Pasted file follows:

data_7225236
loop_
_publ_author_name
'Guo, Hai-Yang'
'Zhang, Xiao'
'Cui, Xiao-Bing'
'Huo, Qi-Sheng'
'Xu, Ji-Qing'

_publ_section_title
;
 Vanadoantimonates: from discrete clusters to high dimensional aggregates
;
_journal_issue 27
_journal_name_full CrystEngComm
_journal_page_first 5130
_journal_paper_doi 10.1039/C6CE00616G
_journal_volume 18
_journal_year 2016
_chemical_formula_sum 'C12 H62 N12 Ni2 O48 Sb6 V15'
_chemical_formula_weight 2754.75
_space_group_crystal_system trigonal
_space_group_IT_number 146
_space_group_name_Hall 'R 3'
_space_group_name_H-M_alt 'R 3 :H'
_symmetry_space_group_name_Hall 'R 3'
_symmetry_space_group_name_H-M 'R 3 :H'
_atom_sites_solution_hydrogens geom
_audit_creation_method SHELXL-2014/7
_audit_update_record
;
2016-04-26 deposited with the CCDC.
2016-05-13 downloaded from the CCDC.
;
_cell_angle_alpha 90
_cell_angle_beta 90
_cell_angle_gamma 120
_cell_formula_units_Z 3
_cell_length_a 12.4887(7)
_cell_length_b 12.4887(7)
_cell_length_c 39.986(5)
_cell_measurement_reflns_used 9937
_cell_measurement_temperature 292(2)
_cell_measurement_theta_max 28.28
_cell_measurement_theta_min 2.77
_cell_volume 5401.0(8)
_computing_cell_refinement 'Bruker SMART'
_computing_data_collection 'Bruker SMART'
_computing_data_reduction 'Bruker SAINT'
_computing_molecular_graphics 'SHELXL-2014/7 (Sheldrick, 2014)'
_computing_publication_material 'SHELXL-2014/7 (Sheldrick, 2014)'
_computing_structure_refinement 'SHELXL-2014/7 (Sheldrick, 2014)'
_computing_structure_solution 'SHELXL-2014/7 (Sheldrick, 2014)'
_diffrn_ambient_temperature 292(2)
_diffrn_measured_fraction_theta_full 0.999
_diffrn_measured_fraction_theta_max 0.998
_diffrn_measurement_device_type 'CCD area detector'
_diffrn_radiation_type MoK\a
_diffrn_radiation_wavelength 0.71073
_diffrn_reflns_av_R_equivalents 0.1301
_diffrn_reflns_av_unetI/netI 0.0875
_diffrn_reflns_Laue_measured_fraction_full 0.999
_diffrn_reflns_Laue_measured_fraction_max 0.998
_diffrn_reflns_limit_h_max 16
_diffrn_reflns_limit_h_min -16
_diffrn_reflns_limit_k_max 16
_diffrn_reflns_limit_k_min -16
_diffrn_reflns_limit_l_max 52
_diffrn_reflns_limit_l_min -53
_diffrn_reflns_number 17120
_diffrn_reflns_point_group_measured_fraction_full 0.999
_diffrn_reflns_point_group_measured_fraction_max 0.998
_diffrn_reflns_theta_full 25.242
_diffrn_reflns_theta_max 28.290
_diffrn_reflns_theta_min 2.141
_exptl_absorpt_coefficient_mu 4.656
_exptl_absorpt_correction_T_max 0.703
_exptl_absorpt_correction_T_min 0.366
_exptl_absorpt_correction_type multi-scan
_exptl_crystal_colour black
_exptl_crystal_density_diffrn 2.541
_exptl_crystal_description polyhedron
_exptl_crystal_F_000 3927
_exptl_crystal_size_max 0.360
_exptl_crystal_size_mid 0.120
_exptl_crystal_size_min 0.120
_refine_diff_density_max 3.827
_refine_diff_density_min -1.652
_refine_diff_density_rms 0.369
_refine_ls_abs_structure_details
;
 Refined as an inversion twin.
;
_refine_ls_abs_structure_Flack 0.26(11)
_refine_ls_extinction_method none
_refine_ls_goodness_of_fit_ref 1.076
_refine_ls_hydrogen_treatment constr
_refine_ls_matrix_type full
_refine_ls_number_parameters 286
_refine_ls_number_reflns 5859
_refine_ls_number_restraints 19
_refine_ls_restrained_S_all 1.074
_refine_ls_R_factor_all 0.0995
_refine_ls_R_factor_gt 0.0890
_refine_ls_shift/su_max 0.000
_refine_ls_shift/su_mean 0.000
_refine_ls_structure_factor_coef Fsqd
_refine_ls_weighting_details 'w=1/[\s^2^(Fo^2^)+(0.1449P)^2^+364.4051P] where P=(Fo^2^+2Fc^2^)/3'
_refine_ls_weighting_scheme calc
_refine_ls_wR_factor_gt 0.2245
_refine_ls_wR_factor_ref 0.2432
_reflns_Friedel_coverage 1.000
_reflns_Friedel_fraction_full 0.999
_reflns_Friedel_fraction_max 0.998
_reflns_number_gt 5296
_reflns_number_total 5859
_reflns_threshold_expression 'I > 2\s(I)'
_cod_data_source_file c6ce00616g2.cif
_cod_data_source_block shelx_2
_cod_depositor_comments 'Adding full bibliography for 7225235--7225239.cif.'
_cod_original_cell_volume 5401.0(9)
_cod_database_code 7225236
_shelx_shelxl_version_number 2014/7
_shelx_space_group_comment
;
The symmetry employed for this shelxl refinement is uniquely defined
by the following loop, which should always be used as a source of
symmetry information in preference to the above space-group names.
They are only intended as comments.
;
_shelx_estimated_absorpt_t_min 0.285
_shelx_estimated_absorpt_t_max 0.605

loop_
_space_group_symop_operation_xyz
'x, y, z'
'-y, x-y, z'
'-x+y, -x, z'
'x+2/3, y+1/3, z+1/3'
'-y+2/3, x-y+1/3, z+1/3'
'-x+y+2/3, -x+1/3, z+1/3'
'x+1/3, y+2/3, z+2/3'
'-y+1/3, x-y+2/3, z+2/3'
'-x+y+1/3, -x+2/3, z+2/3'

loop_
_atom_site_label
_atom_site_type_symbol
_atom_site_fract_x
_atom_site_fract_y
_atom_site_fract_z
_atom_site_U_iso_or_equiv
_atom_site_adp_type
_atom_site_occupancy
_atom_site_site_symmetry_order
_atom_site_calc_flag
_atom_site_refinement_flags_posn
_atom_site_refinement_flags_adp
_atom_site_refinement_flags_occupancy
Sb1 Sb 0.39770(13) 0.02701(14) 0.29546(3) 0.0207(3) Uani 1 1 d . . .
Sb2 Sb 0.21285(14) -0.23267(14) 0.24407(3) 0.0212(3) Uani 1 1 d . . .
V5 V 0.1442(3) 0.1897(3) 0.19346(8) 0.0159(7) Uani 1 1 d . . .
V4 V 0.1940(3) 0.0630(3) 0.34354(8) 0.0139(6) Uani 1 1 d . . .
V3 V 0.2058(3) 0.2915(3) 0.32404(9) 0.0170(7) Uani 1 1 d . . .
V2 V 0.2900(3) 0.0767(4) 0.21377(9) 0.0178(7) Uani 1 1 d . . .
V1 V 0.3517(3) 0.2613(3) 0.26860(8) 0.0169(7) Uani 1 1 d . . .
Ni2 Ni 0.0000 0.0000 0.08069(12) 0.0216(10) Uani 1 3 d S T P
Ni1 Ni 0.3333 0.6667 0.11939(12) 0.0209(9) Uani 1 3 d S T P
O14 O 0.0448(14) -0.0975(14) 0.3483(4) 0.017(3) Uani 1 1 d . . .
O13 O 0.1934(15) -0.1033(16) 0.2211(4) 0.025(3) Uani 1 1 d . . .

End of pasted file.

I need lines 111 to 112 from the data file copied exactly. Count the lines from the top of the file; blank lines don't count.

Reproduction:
_reflns_Friedel_coverage 1.000
_reflns_Friedel_fraction_full 0.999